Designs of Nature

LIVEOUTLOUD speaks to up-and-coming South African artist Jenna Burchell about Nature versus the Mechanical and her progressive interactive artworks

When Burchell completed high school her entire life changed as she uprooted herself from Pietermaritzburg to study at the University of Pretoria, and at the same time her parents moved to Qatar for work. This sudden split from family and home caused Burchell to begin exploring the intricate workings of communication technology, the human need to stay in touch and other philosophies surrounding modern connectivity.

After a few short years Burchell’s work has developed into something far beyond traditional art. She strives to make art accessible to the viewer, which is a very delicate operation. Burchell says, “Art isn’t about pictures on the wall anymore – it’s about connecting; communicating a message via interaction”.

Burchell speaks about her role in the art industry as someone who is progressing and trying to change the way people approach, buy and invest in art. As all Burchell’s works are investment pieces, they bear special significance to the business world constantly developing technologically and economically. “People are flooded with visual imagery all day long, so I believe that visual art needs to recreate itself to be able to distinguish itself within the times”.

“Art isn’t about pictures on the wall anymore – it’s about connecting; communicating a message via interaction”.

All of Burchell’s pieces are made with industrial materials and all works are as a result of collaboration with industrial production houses, engineers and programmers. As interactive art installations usually need computers and electrical equipment to work, Burchell explains that in order for an artwork such as hers to be accessible for buyers, very unique and sophisticated planning and programming lies behind it to transform it from a nifty display at a gallery into a serious investment artwork.

Burchell’s two new works portray her interest in the parodies of how natural things become mechanised, as well as her fascination with creating portraits of people with non-representative visual elements.

Her piece, “Lilies”, is a mysteriously organic work, despite its industrial components. This work, created to be touched, is an interactive installation of thick wires sprouting out of a solid white frame and the story is communicated through whispering voices that play when the wire “stems” are touched. The electrical circuit that controls the stems is arranged in organic patterns inside the frame. The gentle flow of the stems together with the grounding electrical circuit, mimic the physical nature of a Lily plant and its roots.

“Portrait of Anderson” is a series of marble cement mouths cast from South African artist Audrey Anderson’s mouth. Each fragment is an isolated characteristic of a syllable of an unnamed sentence spoken by Anderson. These mouths capture character traits specific to Anderson, the small natural mannerisms that make her unique.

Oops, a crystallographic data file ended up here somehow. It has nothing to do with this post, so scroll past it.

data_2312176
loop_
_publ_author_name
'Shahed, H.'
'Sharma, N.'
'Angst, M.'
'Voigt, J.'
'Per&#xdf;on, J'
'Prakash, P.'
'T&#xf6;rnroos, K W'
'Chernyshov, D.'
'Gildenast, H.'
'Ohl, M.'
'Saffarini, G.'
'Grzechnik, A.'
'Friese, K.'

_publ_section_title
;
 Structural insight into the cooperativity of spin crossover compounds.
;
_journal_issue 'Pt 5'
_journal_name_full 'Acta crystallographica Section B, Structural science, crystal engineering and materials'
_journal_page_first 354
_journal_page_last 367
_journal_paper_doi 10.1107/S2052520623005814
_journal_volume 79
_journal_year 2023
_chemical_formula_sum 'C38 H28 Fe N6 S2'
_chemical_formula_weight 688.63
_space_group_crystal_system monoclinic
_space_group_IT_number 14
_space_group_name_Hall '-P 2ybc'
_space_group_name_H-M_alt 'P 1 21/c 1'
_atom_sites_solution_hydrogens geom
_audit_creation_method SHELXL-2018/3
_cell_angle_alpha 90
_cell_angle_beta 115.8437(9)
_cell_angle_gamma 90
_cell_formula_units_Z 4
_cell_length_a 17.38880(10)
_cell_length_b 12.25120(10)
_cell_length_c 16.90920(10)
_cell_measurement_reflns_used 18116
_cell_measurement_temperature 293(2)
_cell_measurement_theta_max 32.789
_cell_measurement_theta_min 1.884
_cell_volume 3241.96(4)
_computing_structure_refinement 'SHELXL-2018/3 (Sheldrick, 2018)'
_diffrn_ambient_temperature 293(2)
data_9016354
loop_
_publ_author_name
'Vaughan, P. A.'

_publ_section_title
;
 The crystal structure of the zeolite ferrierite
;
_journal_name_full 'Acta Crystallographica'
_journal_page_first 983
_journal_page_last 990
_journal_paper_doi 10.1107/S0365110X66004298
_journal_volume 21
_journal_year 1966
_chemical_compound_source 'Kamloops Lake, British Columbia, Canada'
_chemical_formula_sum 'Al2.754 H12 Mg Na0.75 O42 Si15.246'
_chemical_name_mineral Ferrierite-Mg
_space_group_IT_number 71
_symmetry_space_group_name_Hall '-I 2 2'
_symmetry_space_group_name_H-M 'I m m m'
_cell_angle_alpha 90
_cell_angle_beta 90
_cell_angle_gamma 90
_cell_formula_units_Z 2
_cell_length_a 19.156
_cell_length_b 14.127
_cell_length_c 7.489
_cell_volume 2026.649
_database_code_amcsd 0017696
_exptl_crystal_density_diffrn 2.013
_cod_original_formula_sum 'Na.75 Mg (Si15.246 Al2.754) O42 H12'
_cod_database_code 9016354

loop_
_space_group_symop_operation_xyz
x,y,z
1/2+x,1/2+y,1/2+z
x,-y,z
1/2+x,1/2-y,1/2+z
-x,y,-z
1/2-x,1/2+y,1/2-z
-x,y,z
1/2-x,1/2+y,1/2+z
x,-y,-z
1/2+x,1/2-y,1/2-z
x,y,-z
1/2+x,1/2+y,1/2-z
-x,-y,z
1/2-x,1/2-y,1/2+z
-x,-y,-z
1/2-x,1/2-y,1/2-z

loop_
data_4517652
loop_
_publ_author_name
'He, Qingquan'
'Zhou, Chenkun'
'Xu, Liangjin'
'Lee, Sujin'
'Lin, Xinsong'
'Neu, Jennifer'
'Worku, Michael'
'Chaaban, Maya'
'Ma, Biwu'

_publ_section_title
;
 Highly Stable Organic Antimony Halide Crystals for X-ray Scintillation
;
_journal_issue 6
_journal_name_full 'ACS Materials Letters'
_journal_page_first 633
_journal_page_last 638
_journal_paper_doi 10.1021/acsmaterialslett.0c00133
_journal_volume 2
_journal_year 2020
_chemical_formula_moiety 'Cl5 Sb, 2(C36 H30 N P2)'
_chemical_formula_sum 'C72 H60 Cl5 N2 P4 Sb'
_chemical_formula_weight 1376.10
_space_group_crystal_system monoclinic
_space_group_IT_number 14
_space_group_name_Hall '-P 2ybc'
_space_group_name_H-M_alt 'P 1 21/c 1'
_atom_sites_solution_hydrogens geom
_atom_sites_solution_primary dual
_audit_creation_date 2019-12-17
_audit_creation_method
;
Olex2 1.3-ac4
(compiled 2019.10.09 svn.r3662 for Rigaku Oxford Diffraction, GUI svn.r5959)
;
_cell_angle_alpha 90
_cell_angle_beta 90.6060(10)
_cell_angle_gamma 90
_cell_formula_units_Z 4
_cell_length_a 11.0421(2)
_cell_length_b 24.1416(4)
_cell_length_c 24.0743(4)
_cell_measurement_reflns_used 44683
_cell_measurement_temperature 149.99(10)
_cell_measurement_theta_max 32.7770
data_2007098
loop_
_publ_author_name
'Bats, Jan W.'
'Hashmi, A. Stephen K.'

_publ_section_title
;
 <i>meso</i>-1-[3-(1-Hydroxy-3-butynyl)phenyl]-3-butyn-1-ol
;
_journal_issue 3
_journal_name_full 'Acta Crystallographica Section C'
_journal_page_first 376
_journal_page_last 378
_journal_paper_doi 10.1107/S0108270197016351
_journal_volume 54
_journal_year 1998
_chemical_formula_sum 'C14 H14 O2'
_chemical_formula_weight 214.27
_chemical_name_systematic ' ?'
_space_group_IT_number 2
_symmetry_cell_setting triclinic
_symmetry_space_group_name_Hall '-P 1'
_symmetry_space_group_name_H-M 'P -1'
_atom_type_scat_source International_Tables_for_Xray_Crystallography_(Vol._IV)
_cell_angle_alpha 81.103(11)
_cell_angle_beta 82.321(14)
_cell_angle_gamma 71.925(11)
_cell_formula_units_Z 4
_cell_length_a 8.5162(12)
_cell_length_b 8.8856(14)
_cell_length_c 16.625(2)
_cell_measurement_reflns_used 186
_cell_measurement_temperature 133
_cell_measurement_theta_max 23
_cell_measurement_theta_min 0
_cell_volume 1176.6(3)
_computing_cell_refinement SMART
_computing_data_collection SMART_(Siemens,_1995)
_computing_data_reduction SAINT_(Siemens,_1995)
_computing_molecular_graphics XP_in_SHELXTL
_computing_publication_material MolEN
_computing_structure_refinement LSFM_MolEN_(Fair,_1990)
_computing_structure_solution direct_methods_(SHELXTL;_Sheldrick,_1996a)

The mouths are mounted on steel poles and displayed as heritage objects inside a frame. Like people do with heritage items, they will stand before them and try and extract meaning. The mouths sit in sequence, grouping the syllables together to form words, and the viewer can attempt to extract the sentence. The interaction is in the silence of this work. The first of her mute works, these strange fragments of a mouth are talking with no sound, yet actively communicating.

Both of these works follow the philosophical theory that all natural phenomena, including human behaviour, can be broken down into mechanical processes.

Both of these works follow the philosophical theory that all natural phenomena, including human behaviour, can be broken down into mechanical processes. Burchell’s work is deeply set in philosophy, yet easy to relate to. All works are personal and honest and intend to bring about an experience, not a comment on the world. Her art does not aim to shock or inform – it is about a single, universal feeling of discovery; for everyone to be able to access, connect and draw a unique, personal experience from it.

All Burchell’s works are visually minimalist. Although, visually, they are compelling and beautiful to look at, they are subtle and pure – void of any unnecessary plumage. “I always ask myself, what does it need? Lip colour on the mouths will not add anything other than aesthetics to the work. To me it’s all about that sublime essence of a work, the deeper meaning,” she says. Certainly Burchell’s work needs closer inspection, like a double take. This is all part of the interaction and extraction of meaning.

Burchell’s two new pieces will be exhibited at Fried Contemporary Art Gallery in Pretoria, together with three other established artists – Rina Stutzer, Frikkie Eksteen and Christiaan Hattingh, opening on 5 May 2011. This exhibition, “Designs of Nature,” is one of four collaborative exhibitions curated by Elfriede Dreyer.

Jenna Burchell, Lillies

Lillies

Photography: Nico & Nadine Van Heerden, Abound Photography

Jenna Burchell, Portrait of Anderson

Portrait of Anderson 1

Photography: Nico & Nadine Van Heerden, Abound Photography

Jenna Burchell, Portrait of Anderson

Portrait of Anderson 2

Photography: Nico & Nadine Van Heerden, Abound Photography

Jenna Burchell, Portrait of Anderson

Portrait of Anderson 3

Photography: Nico & Nadine Van Heerden, Abound Photography

Jenna Burchell, LilliesJenna Burchell, Portrait of AndersonJenna Burchell, Portrait of AndersonJenna Burchell, Portrait of Anderson

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